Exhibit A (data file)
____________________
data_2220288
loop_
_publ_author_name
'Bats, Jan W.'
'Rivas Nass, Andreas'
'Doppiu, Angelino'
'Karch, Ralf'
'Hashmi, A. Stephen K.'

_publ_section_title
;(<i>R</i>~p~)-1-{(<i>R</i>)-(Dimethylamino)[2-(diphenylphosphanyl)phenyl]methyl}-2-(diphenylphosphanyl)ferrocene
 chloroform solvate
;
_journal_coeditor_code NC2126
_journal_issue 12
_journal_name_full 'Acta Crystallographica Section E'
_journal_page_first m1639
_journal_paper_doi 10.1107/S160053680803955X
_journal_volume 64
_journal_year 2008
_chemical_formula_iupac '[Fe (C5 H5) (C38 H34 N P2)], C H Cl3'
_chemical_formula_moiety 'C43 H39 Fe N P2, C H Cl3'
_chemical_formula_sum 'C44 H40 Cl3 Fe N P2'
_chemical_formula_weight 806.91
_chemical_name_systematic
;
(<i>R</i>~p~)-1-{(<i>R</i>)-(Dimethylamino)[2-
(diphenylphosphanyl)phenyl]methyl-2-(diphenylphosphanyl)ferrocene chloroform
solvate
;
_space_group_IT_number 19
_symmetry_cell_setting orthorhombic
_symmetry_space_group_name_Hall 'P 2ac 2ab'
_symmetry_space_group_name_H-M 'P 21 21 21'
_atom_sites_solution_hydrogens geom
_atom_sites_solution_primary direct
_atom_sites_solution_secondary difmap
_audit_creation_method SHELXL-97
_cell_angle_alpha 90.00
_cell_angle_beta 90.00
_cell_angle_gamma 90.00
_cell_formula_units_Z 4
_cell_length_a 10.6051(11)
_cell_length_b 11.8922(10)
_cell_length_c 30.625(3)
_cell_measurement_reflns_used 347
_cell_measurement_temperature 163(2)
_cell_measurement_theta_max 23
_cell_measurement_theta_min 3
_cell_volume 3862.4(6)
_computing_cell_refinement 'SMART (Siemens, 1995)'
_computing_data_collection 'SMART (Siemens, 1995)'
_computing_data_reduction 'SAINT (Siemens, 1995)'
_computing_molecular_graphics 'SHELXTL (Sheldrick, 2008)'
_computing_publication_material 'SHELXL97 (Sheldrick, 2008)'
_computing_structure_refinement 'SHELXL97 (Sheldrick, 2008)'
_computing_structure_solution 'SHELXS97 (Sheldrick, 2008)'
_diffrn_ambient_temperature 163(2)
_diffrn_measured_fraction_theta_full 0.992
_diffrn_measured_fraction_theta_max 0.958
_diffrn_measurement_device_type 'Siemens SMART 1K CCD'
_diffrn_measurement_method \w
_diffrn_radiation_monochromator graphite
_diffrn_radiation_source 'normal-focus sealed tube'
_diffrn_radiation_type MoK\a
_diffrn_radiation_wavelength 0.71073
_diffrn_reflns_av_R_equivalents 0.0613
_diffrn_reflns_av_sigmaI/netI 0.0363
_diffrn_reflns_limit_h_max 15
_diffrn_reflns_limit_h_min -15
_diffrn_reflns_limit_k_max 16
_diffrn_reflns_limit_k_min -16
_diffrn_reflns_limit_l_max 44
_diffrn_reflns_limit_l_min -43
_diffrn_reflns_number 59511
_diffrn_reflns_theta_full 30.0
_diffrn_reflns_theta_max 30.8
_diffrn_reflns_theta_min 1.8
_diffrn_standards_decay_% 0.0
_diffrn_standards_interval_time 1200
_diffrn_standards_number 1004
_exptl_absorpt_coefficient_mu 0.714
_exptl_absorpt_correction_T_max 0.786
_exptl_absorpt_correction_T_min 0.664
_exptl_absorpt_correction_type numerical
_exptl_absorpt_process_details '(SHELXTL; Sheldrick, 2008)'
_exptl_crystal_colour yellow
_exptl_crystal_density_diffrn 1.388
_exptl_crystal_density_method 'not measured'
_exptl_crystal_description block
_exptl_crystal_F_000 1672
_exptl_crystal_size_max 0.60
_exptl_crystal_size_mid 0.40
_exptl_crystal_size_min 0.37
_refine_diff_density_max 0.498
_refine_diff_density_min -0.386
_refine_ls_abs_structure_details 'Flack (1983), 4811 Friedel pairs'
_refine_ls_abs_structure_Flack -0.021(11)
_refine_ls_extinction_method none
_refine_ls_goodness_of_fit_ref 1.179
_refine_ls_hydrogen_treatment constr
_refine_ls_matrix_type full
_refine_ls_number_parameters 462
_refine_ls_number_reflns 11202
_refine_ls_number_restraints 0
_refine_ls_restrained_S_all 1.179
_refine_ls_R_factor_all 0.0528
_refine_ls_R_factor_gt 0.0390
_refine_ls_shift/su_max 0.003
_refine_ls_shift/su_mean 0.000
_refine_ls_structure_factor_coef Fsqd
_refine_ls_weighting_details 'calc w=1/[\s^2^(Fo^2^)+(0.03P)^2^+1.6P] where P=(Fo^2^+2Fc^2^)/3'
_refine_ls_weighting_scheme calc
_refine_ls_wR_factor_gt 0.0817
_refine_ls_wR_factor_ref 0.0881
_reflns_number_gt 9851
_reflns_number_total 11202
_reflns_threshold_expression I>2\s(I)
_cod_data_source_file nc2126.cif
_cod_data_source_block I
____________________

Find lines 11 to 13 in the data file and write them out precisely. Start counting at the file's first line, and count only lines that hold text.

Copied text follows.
 chloroform solvate
;
_journal_coeditor_code NC2126